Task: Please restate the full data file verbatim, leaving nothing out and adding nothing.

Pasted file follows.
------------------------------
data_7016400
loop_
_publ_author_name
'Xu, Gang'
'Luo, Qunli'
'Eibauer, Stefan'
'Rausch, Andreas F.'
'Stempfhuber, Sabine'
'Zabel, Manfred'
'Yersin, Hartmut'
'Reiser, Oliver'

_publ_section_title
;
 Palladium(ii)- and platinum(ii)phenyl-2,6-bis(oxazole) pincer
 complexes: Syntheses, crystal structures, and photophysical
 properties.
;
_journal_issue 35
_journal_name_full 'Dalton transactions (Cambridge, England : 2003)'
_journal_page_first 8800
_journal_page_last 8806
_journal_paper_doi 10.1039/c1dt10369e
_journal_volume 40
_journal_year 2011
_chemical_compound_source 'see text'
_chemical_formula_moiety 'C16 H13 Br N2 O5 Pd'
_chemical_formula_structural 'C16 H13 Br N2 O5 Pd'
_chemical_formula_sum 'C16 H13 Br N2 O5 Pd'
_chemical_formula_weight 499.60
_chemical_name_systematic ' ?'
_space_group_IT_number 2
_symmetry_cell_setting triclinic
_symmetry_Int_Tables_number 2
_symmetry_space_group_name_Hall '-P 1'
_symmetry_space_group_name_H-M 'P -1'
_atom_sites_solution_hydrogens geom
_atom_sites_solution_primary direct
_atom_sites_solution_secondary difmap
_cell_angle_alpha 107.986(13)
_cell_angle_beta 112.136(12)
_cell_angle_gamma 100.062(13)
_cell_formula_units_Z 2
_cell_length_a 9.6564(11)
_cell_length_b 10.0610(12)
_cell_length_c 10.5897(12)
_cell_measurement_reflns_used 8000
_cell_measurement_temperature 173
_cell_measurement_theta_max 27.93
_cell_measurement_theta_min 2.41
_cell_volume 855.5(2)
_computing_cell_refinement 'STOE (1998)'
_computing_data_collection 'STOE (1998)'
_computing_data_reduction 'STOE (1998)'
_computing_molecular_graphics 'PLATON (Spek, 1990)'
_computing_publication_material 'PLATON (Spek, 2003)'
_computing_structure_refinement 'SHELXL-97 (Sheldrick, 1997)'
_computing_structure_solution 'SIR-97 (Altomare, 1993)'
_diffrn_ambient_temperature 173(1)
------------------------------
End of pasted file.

data_7016400
loop_
_publ_author_name
'Xu, Gang'
'Luo, Qunli'
'Eibauer, Stefan'
'Rausch, Andreas F.'
'Stempfhuber, Sabine'
'Zabel, Manfred'
'Yersin, Hartmut'
'Reiser, Oliver'

_publ_section_title
;
 Palladium(ii)- and platinum(ii)phenyl-2,6-bis(oxazole) pincer
 complexes: Syntheses, crystal structures, and photophysical
 properties.
;
_journal_issue 35
_journal_name_full 'Dalton transactions (Cambridge, England : 2003)'
_journal_page_first 8800
_journal_page_last 8806
_journal_paper_doi 10.1039/c1dt10369e
_journal_volume 40
_journal_year 2011
_chemical_compound_source 'see text'
_chemical_formula_moiety 'C16 H13 Br N2 O5 Pd'
_chemical_formula_structural 'C16 H13 Br N2 O5 Pd'
_chemical_formula_sum 'C16 H13 Br N2 O5 Pd'
_chemical_formula_weight 499.60
_chemical_name_systematic ' ?'
_space_group_IT_number 2
_symmetry_cell_setting triclinic
_symmetry_Int_Tables_number 2
_symmetry_space_group_name_Hall '-P 1'
_symmetry_space_group_name_H-M 'P -1'
_atom_sites_solution_hydrogens geom
_atom_sites_solution_primary direct
_atom_sites_solution_secondary difmap
_cell_angle_alpha 107.986(13)
_cell_angle_beta 112.136(12)
_cell_angle_gamma 100.062(13)
_cell_formula_units_Z 2
_cell_length_a 9.6564(11)
_cell_length_b 10.0610(12)
_cell_length_c 10.5897(12)
_cell_measurement_reflns_used 8000
_cell_measurement_temperature 173
_cell_measurement_theta_max 27.93
_cell_measurement_theta_min 2.41
_cell_volume 855.5(2)
_computing_cell_refinement 'STOE (1998)'
_computing_data_collection 'STOE (1998)'
_computing_data_reduction 'STOE (1998)'
_computing_molecular_graphics 'PLATON (Spek, 1990)'
_computing_publication_material 'PLATON (Spek, 2003)'
_computing_structure_refinement 'SHELXL-97 (Sheldrick, 1997)'
_computing_structure_solution 'SIR-97 (Altomare, 1993)'
_diffrn_ambient_temperature 173(1)